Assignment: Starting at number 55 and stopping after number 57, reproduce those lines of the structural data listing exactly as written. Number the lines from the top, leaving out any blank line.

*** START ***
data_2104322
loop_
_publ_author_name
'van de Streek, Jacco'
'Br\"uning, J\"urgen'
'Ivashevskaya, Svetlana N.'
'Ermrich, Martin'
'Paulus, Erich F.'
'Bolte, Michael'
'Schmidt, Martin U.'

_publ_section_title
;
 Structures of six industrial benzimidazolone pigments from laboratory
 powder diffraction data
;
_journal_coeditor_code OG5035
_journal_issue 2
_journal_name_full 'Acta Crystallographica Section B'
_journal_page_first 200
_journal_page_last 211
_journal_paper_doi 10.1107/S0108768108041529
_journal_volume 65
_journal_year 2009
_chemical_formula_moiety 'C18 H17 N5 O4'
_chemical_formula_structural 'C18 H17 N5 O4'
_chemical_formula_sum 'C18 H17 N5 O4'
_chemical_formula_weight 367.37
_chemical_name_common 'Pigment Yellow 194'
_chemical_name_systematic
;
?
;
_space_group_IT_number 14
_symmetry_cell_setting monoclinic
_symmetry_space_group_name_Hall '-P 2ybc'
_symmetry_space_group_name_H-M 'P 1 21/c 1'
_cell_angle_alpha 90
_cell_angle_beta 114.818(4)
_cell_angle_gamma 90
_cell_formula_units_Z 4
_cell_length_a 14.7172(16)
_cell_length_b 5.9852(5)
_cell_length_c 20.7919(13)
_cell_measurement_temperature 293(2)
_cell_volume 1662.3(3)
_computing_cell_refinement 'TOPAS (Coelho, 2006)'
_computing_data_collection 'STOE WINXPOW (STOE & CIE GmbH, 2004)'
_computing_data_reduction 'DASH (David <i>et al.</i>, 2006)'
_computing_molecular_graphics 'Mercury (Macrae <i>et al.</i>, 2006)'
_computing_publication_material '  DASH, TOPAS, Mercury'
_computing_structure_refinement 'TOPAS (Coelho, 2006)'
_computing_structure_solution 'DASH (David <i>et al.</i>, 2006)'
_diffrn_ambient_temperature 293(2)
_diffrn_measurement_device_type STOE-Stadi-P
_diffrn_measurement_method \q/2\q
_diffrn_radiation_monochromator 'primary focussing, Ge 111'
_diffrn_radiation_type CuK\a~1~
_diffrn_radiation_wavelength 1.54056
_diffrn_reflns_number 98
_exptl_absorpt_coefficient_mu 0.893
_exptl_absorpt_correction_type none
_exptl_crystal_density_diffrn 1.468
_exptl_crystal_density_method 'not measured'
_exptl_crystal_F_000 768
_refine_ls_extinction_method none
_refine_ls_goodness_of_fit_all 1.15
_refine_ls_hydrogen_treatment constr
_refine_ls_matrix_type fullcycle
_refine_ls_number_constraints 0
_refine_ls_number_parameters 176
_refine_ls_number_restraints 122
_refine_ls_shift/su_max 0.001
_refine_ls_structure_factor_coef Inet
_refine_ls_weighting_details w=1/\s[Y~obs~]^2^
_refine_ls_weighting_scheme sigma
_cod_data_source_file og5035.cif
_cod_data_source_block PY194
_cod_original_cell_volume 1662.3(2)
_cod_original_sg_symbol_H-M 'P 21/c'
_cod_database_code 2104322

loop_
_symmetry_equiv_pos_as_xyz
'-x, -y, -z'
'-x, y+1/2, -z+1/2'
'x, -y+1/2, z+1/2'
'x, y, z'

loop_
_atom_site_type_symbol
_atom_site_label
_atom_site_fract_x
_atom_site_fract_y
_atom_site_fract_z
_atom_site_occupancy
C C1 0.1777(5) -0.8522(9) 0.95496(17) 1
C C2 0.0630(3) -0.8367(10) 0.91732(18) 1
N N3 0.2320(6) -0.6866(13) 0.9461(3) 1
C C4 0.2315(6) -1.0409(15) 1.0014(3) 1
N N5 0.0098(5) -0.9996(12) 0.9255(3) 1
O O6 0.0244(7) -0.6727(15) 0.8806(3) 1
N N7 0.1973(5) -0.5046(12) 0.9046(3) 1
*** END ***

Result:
_diffrn_measurement_method \q/2\q
_diffrn_radiation_monochromator 'primary focussing, Ge 111'
_diffrn_radiation_type CuK\a~1~